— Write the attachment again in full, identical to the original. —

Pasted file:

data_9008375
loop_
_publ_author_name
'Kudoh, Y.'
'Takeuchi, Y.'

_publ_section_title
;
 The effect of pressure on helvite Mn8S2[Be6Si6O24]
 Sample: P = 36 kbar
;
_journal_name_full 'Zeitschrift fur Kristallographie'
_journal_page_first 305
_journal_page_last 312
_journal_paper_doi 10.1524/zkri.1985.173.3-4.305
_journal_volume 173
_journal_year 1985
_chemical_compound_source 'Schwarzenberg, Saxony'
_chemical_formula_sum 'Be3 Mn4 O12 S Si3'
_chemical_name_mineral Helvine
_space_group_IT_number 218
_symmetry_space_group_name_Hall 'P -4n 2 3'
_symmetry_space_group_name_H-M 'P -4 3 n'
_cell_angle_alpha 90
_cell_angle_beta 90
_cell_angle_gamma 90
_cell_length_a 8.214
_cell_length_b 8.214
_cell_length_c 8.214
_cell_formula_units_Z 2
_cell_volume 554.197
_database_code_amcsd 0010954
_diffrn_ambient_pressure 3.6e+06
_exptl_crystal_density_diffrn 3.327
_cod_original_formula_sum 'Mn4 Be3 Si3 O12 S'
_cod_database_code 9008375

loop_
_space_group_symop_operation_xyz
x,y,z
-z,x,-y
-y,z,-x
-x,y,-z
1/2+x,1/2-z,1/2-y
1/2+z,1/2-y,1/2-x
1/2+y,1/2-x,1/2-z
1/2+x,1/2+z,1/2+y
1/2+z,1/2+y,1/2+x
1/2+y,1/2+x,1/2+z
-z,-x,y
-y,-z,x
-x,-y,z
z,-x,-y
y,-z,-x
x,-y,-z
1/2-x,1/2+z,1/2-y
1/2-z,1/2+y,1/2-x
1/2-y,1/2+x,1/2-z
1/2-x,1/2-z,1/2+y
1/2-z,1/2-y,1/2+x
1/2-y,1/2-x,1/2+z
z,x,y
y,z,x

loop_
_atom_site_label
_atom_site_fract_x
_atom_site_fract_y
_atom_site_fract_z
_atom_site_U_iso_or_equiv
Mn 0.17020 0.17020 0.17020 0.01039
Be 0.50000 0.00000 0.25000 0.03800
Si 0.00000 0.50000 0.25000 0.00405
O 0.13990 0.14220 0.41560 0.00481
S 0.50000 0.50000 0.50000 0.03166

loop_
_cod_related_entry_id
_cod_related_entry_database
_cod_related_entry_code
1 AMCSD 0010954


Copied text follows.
data_9008375
loop_
_publ_author_name
'Kudoh, Y.'
'Takeuchi, Y.'

_publ_section_title
;
 The effect of pressure on helvite Mn8S2[Be6Si6O24]
 Sample: P = 36 kbar
;
_journal_name_full 'Zeitschrift fur Kristallographie'
_journal_page_first 305
_journal_page_last 312
_journal_paper_doi 10.1524/zkri.1985.173.3-4.305
_journal_volume 173
_journal_year 1985
_chemical_compound_source 'Schwarzenberg, Saxony'
_chemical_formula_sum 'Be3 Mn4 O12 S Si3'
_chemical_name_mineral Helvine
_space_group_IT_number 218
_symmetry_space_group_name_Hall 'P -4n 2 3'
_symmetry_space_group_name_H-M 'P -4 3 n'
_cell_angle_alpha 90
_cell_angle_beta 90
_cell_angle_gamma 90
_cell_length_a 8.214
_cell_length_b 8.214
_cell_length_c 8.214
_cell_formula_units_Z 2
_cell_volume 554.197
_database_code_amcsd 0010954
_diffrn_ambient_pressure 3.6e+06
_exptl_crystal_density_diffrn 3.327
_cod_original_formula_sum 'Mn4 Be3 Si3 O12 S'
_cod_database_code 9008375

loop_
_space_group_symop_operation_xyz
x,y,z
-z,x,-y
-y,z,-x
-x,y,-z
1/2+x,1/2-z,1/2-y
1/2+z,1/2-y,1/2-x
1/2+y,1/2-x,1/2-z
1/2+x,1/2+z,1/2+y
1/2+z,1/2+y,1/2+x
1/2+y,1/2+x,1/2+z
-z,-x,y
-y,-z,x
-x,-y,z
z,-x,-y
y,-z,-x
x,-y,-z
1/2-x,1/2+z,1/2-y
1/2-z,1/2+y,1/2-x
1/2-y,1/2+x,1/2-z
1/2-x,1/2-z,1/2+y
1/2-z,1/2-y,1/2+x
1/2-y,1/2-x,1/2+z
z,x,y
y,z,x

loop_
_atom_site_label
_atom_site_fract_x
_atom_site_fract_y
_atom_site_fract_z
_atom_site_U_iso_or_equiv
Mn 0.17020 0.17020 0.17020 0.01039
Be 0.50000 0.00000 0.25000 0.03800
Si 0.00000 0.50000 0.25000 0.00405
O 0.13990 0.14220 0.41560 0.00481
S 0.50000 0.50000 0.50000 0.03166

loop_
_cod_related_entry_id
_cod_related_entry_database
_cod_related_entry_code
1 AMCSD 0010954